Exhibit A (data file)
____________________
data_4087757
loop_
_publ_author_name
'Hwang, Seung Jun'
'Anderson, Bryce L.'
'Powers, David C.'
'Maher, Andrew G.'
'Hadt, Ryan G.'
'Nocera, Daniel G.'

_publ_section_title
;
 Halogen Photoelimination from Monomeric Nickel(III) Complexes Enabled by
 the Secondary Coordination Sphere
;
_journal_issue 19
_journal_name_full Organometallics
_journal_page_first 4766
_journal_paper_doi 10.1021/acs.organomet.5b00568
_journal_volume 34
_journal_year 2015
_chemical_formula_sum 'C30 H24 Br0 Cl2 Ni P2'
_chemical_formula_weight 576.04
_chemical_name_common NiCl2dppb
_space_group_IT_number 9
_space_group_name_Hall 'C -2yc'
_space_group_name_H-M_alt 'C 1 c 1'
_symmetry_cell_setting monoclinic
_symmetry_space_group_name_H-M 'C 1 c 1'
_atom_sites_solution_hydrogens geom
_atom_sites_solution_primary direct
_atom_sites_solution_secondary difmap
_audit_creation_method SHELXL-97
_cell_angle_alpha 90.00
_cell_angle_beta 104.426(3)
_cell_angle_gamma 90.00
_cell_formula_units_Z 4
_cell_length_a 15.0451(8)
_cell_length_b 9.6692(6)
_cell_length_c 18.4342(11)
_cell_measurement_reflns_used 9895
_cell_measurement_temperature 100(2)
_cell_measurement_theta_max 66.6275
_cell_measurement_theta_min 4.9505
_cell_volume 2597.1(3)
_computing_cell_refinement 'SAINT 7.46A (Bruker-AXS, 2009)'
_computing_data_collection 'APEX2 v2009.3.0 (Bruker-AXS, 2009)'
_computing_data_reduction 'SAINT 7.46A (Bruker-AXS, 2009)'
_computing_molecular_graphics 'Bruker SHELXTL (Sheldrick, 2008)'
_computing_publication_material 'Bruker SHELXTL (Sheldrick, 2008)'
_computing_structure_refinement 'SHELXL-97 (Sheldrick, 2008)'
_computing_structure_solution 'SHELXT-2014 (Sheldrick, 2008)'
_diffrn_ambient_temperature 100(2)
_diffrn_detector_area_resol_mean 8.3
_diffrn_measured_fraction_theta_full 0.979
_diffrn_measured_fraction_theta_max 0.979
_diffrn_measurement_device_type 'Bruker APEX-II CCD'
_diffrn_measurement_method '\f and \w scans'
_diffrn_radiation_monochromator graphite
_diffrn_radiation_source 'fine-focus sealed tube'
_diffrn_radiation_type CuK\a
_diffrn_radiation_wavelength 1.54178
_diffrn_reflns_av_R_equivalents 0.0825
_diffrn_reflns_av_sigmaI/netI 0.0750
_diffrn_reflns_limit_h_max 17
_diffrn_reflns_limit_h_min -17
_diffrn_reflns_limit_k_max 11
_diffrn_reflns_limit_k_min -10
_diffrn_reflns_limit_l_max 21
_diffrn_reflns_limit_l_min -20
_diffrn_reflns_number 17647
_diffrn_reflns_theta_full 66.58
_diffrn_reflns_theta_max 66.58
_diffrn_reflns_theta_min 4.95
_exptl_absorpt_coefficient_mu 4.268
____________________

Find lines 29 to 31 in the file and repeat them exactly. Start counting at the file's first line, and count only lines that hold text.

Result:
_atom_sites_solution_hydrogens geom
_atom_sites_solution_primary direct
_atom_sites_solution_secondary difmap